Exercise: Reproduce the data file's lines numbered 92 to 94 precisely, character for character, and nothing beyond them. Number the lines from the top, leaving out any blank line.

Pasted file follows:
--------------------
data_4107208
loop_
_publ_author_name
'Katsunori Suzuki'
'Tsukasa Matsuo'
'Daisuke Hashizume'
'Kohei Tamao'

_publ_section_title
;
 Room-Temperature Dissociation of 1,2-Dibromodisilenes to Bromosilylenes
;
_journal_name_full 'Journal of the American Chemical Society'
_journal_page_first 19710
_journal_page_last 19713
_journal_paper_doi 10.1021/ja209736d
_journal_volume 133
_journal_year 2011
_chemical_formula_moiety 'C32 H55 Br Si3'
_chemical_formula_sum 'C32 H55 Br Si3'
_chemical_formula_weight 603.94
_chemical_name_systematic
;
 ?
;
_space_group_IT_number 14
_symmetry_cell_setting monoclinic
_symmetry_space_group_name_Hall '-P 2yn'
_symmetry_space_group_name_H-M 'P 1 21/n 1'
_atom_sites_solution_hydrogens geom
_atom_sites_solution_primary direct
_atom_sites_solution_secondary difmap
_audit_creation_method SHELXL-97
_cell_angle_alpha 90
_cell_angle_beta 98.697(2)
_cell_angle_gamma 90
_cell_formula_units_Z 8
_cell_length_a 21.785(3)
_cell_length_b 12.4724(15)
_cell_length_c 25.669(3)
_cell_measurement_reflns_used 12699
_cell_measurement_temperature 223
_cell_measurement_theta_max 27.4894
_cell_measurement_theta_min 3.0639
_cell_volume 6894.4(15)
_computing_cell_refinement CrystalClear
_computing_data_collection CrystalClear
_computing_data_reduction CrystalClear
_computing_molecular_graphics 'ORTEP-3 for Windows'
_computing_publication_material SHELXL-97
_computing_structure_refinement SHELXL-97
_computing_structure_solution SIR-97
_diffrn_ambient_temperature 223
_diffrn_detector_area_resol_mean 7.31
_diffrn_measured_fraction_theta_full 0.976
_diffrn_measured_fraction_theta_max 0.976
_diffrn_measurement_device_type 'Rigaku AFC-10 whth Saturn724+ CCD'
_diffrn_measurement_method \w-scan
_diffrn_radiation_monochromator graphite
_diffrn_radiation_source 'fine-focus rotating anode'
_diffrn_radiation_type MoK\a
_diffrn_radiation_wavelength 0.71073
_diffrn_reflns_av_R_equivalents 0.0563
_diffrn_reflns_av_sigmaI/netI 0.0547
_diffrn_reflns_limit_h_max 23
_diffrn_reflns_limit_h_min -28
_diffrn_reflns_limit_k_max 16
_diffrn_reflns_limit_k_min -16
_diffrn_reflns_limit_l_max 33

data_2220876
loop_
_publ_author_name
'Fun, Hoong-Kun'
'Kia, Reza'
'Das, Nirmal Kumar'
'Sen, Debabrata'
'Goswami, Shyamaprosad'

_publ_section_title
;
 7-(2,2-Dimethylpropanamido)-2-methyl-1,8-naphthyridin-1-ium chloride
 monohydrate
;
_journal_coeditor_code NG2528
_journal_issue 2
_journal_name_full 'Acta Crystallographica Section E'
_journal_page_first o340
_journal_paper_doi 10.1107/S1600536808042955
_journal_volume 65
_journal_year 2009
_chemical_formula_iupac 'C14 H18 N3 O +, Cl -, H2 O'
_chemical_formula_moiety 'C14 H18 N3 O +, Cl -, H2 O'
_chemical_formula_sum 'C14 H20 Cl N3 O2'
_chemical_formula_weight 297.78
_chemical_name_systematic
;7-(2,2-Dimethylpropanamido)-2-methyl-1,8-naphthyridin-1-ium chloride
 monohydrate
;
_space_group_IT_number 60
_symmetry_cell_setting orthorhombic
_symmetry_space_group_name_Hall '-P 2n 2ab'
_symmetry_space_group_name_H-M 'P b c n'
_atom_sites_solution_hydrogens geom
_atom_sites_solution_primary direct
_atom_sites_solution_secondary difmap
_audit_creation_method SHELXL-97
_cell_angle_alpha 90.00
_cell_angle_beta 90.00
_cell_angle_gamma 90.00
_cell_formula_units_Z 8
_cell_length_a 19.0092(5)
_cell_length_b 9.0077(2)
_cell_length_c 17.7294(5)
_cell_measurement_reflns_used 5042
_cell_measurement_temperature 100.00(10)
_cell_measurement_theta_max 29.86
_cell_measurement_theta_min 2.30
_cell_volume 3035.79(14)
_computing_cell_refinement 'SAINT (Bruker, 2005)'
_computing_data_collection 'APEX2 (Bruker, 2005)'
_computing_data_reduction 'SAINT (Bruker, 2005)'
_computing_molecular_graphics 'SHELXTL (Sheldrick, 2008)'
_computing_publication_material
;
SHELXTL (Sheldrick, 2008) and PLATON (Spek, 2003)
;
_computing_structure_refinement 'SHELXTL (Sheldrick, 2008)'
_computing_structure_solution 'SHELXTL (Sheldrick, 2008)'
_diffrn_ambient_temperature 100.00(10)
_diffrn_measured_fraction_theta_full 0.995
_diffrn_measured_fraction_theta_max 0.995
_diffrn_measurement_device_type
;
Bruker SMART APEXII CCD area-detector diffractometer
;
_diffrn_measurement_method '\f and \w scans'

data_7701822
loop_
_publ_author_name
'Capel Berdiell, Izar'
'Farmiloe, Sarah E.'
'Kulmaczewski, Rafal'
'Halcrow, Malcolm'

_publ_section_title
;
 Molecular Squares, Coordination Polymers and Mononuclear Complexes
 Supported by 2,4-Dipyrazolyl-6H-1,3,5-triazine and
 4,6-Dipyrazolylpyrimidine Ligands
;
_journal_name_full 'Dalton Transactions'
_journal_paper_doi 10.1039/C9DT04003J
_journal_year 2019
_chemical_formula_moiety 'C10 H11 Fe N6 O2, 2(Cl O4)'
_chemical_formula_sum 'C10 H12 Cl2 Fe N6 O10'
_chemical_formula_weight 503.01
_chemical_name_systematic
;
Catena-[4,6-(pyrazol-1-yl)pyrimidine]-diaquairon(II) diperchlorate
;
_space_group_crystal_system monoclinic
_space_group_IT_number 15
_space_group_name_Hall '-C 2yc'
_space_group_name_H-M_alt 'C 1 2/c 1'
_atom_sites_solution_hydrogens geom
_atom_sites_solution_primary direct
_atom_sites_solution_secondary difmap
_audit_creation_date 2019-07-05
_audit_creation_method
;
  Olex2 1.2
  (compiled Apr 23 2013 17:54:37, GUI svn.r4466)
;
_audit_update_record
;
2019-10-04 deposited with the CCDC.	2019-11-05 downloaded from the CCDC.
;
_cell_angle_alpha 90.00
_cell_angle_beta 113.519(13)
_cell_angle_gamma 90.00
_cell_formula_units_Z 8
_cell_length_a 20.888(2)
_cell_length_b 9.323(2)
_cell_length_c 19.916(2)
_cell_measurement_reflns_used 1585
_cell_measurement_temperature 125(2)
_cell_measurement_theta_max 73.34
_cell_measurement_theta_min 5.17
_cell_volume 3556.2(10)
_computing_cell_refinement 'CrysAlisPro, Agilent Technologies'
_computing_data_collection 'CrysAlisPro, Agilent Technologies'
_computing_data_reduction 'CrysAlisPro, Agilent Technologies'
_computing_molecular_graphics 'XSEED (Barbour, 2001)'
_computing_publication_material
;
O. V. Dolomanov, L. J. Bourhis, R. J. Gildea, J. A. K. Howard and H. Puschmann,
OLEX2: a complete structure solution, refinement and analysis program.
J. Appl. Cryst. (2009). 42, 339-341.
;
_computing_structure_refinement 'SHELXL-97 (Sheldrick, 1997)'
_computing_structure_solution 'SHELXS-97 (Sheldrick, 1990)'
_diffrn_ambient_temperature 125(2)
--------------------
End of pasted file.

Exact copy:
_chemical_formula_weight 297.78
_chemical_name_systematic
;7-(2,2-Dimethylpropanamido)-2-methyl-1,8-naphthyridin-1-ium chloride